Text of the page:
Being first year at university, the first semester was split in half between my academic responsibilities of attending classes and completing assignments and my social life, whether that be with the rugby team or forming new friendship groups. The cycle of trying to balance both of these aspects continued until mid November when assessments for both my Values and Working Together Modules began to loom. Like my A-Level Examinations, I applied more effort to my Academic responsibilities whilst saving my social life for the weekends. When these assessments came about however the Values: Self, Society and the Professions took up most of my time. This assessment made me realize how valuable a broad range of literature is in helping develop arguments cohesively whilst also providing depth. This has made me reflect on how I might better conduct myself during the second semester, with me now beginning to  read outside of just the required reading in order to inform my viewpoints and practice in an academic and school setting. This has occurred as a result of me receiving a C1 for this assessment as one of the main critiques of my essay was whilst making my viewpoints and statements clear, I did not provide enough insight into these points which a wider array of reading surely would have benefited. The process of reflection isn’t merely an afterthought of wishing you had done something better, but is something that should be pondered and analysed in order to influence future elements in our academic lives and put into practice these changes. Reflection should be carried out after most tasks as nothing we ever do will be truly perfect, and reflection upon this will lead to a betterment of all aspects that are reflected upon, be it essays, professional practice or even everyday life, which leads to us benefiting not only ourselves but also the societies we live in.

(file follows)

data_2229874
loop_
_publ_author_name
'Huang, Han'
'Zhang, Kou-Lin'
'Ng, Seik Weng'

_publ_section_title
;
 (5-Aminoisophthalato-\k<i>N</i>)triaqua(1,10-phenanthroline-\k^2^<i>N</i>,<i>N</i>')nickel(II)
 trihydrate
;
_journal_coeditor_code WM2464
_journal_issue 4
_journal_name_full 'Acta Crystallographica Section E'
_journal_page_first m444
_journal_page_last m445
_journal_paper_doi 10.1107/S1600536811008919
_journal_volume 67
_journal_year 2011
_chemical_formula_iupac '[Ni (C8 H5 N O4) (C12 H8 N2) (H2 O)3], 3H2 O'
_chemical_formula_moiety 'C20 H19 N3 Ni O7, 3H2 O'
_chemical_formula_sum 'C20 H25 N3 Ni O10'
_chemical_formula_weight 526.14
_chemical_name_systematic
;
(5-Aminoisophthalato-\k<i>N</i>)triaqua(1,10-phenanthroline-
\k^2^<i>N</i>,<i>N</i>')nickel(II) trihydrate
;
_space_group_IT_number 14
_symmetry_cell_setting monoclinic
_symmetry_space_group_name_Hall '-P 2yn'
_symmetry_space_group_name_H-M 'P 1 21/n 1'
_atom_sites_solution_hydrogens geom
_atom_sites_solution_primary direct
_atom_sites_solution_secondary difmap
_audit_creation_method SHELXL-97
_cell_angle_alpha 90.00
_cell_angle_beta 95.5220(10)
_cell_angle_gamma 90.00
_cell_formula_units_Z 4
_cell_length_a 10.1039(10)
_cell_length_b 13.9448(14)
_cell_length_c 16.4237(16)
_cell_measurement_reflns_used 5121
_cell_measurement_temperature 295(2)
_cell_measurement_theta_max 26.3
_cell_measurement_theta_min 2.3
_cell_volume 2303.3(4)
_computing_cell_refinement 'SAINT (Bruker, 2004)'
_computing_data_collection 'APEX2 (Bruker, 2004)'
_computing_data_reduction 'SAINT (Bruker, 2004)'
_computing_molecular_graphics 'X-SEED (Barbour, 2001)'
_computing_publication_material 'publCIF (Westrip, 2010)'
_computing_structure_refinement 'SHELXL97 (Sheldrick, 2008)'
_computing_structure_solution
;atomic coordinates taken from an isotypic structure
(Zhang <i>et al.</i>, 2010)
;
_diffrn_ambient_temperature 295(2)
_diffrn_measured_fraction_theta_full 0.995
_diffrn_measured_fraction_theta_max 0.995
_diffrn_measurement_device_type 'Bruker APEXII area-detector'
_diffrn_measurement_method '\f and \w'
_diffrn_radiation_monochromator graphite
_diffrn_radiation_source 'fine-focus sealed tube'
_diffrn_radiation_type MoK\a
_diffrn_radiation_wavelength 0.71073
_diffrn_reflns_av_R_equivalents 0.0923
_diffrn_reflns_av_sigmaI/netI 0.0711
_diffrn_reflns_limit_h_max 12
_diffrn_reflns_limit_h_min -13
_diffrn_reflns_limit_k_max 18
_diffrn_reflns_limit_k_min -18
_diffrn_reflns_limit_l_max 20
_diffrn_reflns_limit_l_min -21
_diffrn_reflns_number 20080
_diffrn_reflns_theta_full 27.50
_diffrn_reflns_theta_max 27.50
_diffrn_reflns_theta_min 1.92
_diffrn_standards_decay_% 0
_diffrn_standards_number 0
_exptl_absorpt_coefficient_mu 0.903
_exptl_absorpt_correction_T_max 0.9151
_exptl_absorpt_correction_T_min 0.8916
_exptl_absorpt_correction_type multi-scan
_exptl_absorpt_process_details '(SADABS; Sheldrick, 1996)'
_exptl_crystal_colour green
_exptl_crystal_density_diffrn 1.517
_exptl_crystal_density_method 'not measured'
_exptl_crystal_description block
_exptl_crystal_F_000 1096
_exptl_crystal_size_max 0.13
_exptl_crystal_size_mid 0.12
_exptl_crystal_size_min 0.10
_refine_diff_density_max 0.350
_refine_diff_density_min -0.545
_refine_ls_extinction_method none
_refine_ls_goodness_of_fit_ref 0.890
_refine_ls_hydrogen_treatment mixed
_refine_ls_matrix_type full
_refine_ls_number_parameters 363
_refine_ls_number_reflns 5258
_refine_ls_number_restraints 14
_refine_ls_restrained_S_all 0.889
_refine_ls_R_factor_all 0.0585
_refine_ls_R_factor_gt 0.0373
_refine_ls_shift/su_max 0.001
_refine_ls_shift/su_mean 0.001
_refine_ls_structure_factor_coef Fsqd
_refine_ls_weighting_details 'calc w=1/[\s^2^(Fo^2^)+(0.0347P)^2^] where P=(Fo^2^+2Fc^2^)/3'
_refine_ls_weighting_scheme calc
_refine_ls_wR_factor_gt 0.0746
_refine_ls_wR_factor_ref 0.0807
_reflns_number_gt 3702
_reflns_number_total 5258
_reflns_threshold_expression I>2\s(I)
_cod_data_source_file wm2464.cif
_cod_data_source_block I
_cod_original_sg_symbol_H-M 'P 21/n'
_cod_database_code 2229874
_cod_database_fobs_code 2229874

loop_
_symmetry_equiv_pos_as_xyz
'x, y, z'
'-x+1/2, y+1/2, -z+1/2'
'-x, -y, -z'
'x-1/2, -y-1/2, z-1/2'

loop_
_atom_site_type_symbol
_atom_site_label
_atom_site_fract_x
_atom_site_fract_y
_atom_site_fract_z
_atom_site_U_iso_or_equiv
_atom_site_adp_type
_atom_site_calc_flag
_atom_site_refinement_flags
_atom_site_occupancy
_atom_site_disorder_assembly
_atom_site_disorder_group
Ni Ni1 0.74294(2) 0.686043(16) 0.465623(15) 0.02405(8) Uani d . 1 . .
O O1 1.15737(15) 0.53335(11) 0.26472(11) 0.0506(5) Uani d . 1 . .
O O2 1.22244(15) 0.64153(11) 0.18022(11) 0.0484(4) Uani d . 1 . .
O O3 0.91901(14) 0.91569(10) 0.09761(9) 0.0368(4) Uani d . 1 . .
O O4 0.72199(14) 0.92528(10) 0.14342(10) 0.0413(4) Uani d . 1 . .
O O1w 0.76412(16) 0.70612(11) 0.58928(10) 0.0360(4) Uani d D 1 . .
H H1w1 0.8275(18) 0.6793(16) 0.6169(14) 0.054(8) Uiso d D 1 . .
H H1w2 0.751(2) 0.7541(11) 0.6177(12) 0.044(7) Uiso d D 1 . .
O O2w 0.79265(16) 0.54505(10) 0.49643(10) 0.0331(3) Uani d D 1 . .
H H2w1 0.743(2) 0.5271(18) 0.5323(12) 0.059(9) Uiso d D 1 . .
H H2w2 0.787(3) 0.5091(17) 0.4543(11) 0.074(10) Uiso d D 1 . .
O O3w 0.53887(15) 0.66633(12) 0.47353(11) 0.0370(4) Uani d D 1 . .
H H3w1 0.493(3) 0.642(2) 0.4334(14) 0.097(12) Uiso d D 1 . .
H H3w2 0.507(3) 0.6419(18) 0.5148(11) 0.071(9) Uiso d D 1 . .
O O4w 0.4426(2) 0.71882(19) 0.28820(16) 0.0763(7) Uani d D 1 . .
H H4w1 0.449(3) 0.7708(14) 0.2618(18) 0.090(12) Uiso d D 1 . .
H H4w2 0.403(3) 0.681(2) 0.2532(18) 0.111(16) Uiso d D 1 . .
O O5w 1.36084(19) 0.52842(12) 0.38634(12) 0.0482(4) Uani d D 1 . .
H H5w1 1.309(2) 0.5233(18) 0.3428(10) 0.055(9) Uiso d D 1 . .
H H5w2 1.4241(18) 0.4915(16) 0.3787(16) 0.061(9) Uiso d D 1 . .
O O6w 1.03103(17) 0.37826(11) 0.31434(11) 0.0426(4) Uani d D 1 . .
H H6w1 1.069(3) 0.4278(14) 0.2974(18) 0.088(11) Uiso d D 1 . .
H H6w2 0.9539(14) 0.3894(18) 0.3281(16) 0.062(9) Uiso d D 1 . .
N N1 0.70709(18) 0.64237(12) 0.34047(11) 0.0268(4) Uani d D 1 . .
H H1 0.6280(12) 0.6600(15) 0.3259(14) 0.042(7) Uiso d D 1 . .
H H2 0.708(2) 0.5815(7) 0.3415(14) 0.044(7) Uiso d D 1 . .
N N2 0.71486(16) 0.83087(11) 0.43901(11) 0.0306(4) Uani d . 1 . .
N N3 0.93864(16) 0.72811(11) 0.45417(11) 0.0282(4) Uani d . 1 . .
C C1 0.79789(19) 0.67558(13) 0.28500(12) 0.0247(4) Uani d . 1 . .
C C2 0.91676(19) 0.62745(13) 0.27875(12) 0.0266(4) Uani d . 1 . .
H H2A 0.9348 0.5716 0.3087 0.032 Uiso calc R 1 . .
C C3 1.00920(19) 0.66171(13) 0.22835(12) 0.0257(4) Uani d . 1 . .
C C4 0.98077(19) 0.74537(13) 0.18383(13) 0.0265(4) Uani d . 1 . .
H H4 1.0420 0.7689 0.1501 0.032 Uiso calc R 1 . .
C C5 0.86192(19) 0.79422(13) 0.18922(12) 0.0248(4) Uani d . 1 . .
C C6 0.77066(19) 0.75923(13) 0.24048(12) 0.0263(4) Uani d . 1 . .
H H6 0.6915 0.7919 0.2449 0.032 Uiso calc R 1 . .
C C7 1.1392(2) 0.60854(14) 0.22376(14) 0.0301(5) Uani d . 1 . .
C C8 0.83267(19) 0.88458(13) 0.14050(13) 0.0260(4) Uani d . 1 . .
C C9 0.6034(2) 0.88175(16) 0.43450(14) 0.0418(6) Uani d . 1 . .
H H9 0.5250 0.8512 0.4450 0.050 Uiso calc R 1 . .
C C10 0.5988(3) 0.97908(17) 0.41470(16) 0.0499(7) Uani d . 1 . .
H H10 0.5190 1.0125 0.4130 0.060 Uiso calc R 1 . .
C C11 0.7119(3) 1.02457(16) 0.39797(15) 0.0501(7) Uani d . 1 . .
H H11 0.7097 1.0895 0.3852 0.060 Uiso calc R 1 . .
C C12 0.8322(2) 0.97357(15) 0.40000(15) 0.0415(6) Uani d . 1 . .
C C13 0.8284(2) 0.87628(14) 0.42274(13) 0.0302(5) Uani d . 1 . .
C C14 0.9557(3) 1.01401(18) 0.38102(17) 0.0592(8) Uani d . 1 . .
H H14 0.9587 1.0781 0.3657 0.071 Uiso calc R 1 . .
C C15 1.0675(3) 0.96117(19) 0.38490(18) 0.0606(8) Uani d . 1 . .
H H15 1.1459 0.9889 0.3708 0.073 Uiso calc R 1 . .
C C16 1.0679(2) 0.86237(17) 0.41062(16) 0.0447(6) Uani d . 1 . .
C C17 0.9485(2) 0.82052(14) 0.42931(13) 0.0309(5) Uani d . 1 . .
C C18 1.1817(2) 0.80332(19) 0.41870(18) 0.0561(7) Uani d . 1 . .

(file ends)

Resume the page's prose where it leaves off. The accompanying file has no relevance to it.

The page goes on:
Managing my Learning

Recognition/ Reflection

What helps my learning?

>Discussing the topic with others.

  • I can utilize this by meeting up with classmates in order to gain new perspectives and ideas for my work.

>Creating lists

  • I can utilize this by grouping similar topics together and create lists of key facts in order to skip out useless text.

>Colour-coded notes

  •  I can utilize these by making colour-code notes in order to see key information more clearly by assigning different aspects to colours e.g. green for statistics or figures.

>Revision Timetable

  • Create a revision timetable to include time balance for both a social life and academic studies in order to provide maximum efficiency.



What hinders my learning?


>Easily distracted

  • Study in a quiet place e.g. library away from friends but close to others in course.
  • Put phone in another room or give to someone.

>Time management

  •  I can combat this by creating a comprehensive revision timetable with breaks and social time alongside balanced study periods.

>Work ethic

  • I can work against this by getting myself up at set times in order to get the work out of the way – motivate myself to get up at these times.

>Long, copious notes

  • Review notes throughout the year and re-do them until only one page long.

Why I strive to become a Primary School Teacher

Many children grow up without the distinct privileges that I had as a child; a stable home environment, stable friendship groups, good schooling and many more. I have always strived to help and touch people’s lives throughout my own life and I see becoming a Primary School Teacher as the perfect way of being able to have a real and lasting impact upon people’s lives. I was impacted by my Primary 7 level teachers (namely Mr Thompson and Mr Philips) who were an absolute inspiration both in their attitudes towards the pupils and their teaching abilities. They showed fairness, authoritativeness, calmness and good composure, whilst also never deviating from total and unconditional positive regard towards their pupils. Throughout the lectures or the telling offs, I never once felt like they were no longer on my side. I hope to imbue these same qualities into my teaching career in order to help improve and support the academic lives of my pupils.